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The Knoll: a bell barrow 300m west of Manor Farm

List Entry Summary

This monument is scheduled under the Ancient Monuments and Archaeological Areas Act 1979 as amended as it appears to the Secretary of State to be of national importance. This entry is a copy, the original is held by the Department for Culture, Media and Sport.

Name: The Knoll: a bell barrow 300m west of Manor Farm

List entry Number: 1010462

Location

The monument may lie within the boundary of more than one authority.

County:

District: Wiltshire

District Type: Unitary Authority

Parish: Sutton Veny

National Park: Not applicable to this List entry.

Grade: Not applicable to this List entry.

Date first scheduled: 09-Oct-1981

Date of most recent amendment: 02-Jan-1992

Legacy System Information

The contents of this record have been generated from a legacy data system.

Legacy System: RSM

UID: 12312

Asset Groupings

This list entry does not comprise part of an Asset Grouping. Asset Groupings are not part of the official record but are added later for information.

List entry Description

Summary of Monument

Legacy Record - This information may be included in the List Entry Details.

Reasons for Designation

Bell barrows, the most visually impressive form of round barrow, are funerary monuments dating to the Early and Middle Bronze Age, with most examples belonging to the period 1500-1100 BC. They occur either in isolation or in round barrow cemeteries and were constructed as single or multiple mounds covering burials, often in pits, and surrounded by an enclosure ditch. The burials are frequently accompanied by weapons, personal ornaments and pottery and appear to be those of aristocratic individuals, usually men. Bell barrows (particularly multiple barrows) are rare nationally, with less than 250 known examples, most of which are in Wessex. Their richness in terms of grave goods provides evidence for chronological and cultural links amongst early prehistoric communities over most of southern and eastern England as well as providing an insight into their beliefs and social organisation. As a particularly rare form of round barrow, all identified bell barrows would normally be considered to be of national importance.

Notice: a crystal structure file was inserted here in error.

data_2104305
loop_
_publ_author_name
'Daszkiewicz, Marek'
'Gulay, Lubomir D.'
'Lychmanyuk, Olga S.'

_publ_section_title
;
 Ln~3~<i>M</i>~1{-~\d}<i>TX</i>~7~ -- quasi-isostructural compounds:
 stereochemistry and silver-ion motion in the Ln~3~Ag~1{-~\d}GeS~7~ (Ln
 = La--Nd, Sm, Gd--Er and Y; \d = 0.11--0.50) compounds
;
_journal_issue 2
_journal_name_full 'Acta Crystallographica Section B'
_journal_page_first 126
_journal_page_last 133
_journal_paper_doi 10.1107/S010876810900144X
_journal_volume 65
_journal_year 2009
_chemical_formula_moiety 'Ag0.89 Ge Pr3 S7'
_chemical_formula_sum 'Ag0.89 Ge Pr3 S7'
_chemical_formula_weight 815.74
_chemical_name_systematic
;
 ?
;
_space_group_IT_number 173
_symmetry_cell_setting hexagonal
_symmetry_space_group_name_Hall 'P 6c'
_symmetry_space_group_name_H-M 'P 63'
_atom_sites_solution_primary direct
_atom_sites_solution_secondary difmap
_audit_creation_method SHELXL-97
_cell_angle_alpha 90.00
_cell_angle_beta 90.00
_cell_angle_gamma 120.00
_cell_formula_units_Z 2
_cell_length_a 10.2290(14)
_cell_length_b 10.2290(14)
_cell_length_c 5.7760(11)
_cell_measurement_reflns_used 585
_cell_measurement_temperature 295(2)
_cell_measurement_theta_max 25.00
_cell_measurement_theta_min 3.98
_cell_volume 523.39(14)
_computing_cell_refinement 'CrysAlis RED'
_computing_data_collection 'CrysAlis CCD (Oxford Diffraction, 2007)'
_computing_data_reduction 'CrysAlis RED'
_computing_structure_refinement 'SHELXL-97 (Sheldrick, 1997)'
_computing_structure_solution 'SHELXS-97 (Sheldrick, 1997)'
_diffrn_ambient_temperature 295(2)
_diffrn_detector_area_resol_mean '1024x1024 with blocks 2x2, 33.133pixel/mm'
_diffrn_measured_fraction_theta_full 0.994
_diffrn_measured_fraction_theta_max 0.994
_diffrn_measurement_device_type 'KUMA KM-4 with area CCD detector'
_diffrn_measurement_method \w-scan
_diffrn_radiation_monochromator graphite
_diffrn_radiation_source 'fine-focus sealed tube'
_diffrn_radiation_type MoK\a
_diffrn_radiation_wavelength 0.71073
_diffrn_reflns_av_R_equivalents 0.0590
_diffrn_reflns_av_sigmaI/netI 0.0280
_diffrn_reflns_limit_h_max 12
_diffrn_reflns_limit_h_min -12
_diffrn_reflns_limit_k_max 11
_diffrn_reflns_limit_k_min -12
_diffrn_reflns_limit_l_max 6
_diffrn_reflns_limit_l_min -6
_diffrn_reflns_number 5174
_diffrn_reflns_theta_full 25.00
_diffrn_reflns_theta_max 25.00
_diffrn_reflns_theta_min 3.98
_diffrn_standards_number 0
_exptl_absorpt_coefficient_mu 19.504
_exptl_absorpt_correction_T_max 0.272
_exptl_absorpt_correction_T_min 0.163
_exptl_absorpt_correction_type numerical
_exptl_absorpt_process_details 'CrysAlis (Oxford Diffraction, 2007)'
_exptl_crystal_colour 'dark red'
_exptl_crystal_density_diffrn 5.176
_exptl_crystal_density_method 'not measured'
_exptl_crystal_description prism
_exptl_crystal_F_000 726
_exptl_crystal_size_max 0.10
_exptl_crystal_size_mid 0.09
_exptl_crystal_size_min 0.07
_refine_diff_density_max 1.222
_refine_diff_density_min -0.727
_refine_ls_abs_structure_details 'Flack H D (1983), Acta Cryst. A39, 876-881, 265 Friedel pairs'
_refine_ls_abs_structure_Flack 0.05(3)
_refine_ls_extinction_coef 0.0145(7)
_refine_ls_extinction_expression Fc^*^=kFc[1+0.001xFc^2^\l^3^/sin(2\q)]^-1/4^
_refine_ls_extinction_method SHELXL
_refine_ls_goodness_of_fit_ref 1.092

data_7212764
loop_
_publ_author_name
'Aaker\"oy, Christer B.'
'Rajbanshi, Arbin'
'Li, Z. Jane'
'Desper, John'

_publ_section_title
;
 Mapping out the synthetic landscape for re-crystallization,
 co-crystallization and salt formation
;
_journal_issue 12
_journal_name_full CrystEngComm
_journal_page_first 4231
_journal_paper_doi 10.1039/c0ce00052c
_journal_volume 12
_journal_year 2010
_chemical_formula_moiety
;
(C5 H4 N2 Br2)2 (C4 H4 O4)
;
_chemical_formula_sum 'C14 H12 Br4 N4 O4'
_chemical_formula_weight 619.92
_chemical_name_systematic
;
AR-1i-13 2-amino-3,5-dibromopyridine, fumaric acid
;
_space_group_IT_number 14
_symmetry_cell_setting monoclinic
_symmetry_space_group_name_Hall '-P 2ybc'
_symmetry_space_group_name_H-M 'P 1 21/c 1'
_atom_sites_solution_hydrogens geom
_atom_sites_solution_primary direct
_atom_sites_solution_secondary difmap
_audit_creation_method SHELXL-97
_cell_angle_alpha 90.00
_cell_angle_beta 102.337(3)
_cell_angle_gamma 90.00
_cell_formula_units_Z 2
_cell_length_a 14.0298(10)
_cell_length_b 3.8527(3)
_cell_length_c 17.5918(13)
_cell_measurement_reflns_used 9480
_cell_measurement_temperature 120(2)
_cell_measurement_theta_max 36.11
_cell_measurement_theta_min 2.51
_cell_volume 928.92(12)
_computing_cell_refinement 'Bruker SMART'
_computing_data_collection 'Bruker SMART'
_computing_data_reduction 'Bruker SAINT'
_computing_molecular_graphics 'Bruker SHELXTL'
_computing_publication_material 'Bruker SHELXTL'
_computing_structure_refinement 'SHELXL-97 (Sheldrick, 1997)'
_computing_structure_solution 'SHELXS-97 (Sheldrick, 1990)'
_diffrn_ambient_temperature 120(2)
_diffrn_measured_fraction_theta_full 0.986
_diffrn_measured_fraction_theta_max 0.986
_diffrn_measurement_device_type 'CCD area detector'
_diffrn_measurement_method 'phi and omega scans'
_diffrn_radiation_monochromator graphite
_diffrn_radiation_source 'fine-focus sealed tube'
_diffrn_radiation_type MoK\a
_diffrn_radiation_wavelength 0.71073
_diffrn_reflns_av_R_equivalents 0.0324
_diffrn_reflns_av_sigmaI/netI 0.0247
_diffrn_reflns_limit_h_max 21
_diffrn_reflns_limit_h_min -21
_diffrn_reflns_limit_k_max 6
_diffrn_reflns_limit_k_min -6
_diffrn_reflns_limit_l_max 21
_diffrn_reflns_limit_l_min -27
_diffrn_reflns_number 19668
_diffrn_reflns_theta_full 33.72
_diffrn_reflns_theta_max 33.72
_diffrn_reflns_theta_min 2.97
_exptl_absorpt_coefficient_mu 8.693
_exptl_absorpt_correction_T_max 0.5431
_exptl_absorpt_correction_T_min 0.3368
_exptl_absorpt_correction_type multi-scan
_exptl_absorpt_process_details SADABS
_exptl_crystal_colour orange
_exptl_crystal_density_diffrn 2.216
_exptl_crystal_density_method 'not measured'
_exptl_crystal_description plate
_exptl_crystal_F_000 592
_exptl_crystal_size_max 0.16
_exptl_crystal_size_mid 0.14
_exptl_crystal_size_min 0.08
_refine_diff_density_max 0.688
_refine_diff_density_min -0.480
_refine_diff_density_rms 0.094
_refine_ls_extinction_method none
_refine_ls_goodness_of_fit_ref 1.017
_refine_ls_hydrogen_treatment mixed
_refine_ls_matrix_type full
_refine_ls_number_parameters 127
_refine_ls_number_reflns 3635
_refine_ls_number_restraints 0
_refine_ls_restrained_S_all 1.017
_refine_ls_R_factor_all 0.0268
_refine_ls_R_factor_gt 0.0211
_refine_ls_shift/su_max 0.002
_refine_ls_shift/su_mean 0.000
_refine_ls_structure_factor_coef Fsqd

History

Legacy Record - This information may be included in the List Entry Details.

Details

The monument includes a bell barrow set on level ground in the valley of the River Wylye. The barrow mound is 26m in diameter and 3m high. Although no longer visible at ground level a berm c.10m wide and ditch, from which material was quarried during the construction of the monument, surround the mound. Both have become infilled over the years but the ditch survives as a buried feature 3m wide. The mound, berm and ditch have a maximum diameter of 52m.

MAP EXTRACT The site of the monument is shown on the attached map extract. It includes a 2 metre boundary around the archaeological features, considered to be essential for the monument's support and preservation.

Selected Sources

Books and journals
Johnston, D E, 'Wiltshire Archaeological Magazine' in Wiltshire Archaeological Magazine, , Vol. 72/73, (1980)

National Grid Reference: ST 91401 41407

Map

Map
© Crown Copyright and database right 2018. All rights reserved. Ordnance Survey Licence number 100024900.
© British Crown and SeaZone Solutions Limited 2018. All rights reserved. Licence number 102006.006.
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The above map is for quick reference purposes only and may not be to scale. For a copy of the full scale map, please see the attached PDF - 1010462 .pdf

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This copy shows the entry on 18-Jun-2018 at 06:52:20.

End of official listing